I started to question my beliefs
Growing up in a strong Catholic family, I was grounded in my Catholic faith, going to Mass regularly and receiving the Sacraments. As a young child I found it all very exciting and I accepted and believed what I was taught. However, as I grew older and my knowledge of the world increased, I started to question my beliefs and came to a point of not believing in God.
I was not happy
This was difficult for me because it was going against my parents’ strong faith and everything that my catechists and priests had taught me. There was a battle within myself too. On one hand science for me suggested that there was no God but on the other I desperately wanted to believe in God, who St. Anselm describes as “which nothing greater can be conceived”. This internal conflict meant that I was not happy in my position as a non-believer. This is my journey and the personal experiences that converted me from non-belief to belief in the True Living God.
The arguments that convinced me
I was in a class one day debating the existence of God when I heard the following revised argument which was first used by William Paley in his book on ‘Natural Theology’ in 1802. Imagine yourself stranded on an uninhabited island and as you are walking on the seashore you hit your foot on a rock. You assume that the rock had been there forever and don’t think much about it. But say that your foot hit a watch in the sand. You would pick up the watch and wonder how it got there. You would want to investigate further. As you open the back of the watch you’d see the mechanism, the cogs and wheels working in sync to make the watch work. Obviously the watch cannot have been there for ever like the rock because a watch, so intricately made and designed cannot just appear on the seashore: it must have been dropped there. It would also be safe to conclude that the watch had been created by someone – a watchmaker. There is no way that the bits of metal could have randomly come together. Thus, in the complex world where we live that is governed by many natural laws, one can conclude that someone must have created this universe – this someone is God. David Hume, in his book ‘Dialogues Concerning Natural Religion’ gave a similar argument. He suggests that the world is nothing but one great-machine, which is divided into a number of smaller machines, which are each divided into smaller and smaller machines until you get to a level that our human senses and minds can’t understand. If man with all his intelligence can make a watch, a machine that is intelligent, then the world had to be created by someone who was intelligent enough to make the world so finely balanced.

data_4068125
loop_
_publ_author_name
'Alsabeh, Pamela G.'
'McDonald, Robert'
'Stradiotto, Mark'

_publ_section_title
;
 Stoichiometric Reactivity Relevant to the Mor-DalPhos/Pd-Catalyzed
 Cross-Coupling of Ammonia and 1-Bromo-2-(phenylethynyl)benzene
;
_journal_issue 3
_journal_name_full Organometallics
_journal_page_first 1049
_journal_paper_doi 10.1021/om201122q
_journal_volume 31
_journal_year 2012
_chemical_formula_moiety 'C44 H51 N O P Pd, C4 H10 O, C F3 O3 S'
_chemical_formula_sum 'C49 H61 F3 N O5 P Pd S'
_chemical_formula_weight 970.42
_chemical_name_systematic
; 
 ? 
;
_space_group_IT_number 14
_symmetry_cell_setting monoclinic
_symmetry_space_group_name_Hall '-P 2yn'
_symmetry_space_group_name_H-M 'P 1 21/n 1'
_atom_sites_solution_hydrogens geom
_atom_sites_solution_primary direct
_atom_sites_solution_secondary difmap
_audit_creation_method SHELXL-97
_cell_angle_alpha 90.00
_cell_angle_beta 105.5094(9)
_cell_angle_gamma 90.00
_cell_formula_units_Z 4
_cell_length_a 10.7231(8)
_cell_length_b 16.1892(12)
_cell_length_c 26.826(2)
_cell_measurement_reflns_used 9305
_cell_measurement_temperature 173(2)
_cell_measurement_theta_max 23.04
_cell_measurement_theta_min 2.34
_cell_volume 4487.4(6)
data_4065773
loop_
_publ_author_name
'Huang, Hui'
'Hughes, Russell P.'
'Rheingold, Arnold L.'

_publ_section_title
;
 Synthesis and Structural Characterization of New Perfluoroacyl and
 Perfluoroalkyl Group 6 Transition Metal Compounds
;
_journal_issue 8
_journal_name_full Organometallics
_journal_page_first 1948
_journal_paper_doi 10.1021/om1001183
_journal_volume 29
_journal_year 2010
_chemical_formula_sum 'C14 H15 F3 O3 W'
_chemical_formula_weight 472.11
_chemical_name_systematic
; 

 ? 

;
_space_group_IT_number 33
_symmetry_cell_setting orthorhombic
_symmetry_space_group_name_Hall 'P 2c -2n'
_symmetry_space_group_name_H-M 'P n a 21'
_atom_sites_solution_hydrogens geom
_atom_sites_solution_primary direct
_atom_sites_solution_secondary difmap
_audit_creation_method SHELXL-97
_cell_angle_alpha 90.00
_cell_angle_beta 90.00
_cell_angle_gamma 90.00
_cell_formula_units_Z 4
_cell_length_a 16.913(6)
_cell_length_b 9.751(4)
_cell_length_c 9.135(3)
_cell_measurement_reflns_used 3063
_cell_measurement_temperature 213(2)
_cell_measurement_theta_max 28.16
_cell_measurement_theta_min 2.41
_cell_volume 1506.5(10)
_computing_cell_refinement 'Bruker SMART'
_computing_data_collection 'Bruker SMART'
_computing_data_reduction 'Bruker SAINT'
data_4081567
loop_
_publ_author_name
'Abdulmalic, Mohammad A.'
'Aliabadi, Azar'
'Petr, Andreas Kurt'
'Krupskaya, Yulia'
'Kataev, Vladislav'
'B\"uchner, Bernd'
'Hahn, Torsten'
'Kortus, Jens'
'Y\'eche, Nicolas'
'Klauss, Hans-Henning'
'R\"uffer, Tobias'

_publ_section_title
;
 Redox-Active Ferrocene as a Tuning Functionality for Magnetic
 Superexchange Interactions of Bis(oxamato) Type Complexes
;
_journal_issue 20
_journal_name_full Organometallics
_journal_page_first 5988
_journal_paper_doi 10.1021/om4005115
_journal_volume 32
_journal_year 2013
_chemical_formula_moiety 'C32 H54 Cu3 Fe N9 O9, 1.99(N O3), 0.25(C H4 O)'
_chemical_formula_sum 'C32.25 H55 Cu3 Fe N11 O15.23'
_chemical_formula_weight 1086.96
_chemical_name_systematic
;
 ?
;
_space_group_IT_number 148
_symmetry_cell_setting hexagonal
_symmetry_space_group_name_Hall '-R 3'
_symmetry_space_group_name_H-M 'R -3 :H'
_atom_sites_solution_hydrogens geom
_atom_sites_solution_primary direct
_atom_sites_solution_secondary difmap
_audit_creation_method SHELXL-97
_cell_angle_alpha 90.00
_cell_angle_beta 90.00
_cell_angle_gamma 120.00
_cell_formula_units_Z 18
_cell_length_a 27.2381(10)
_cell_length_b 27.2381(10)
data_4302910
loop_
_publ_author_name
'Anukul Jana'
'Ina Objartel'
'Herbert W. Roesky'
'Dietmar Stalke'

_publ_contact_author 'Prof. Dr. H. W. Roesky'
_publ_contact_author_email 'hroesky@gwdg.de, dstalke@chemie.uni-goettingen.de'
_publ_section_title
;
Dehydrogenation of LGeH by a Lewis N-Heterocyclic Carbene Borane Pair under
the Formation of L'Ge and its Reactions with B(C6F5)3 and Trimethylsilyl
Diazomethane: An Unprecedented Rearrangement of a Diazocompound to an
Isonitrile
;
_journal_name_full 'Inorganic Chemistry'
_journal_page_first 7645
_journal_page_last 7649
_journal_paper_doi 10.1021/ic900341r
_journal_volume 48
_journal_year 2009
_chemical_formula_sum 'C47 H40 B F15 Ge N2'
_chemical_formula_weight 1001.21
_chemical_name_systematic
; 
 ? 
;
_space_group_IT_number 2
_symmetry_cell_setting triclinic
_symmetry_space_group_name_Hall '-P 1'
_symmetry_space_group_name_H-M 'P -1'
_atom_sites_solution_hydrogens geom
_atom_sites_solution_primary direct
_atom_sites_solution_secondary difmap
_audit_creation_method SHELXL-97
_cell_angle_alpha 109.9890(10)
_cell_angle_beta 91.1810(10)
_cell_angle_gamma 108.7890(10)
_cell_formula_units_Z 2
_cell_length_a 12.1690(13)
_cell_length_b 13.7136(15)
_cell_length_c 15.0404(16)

We are all made of the same basic particles yet we are all wonderfully and individually made.
My conclusion from hearing these arguments is that the world is too fine tuned to happen randomly or by chance. In a world where we are governed by basic atoms and most organic material is made up of carbon atoms what differentiates me from you? Each carbon atom is the same, theoretically, and yet we all look so different and act differently. What is it that differentiates us from each other? We are all made of the same basic particles yet we are all wonderfully and individually made. The world we live in is fine-tuned, precise and everything has an intelligent design behind it. Let us not look to randomisation and the theory of probability to explain our world and explain who we are and what we are. Everything has a plan, and every plan has a purpose, therefore this purpose must have a designer and that designer is God.
“My hand laid the foundation of the earth, and my right hand spread out the heavens; when I summon them, they stand at attention”. Isaiah 48:13
Dearest Mother of God, please pray for me, so that I might have an increase in Faith and to love God with all my heart, mind, soul and strength. Amen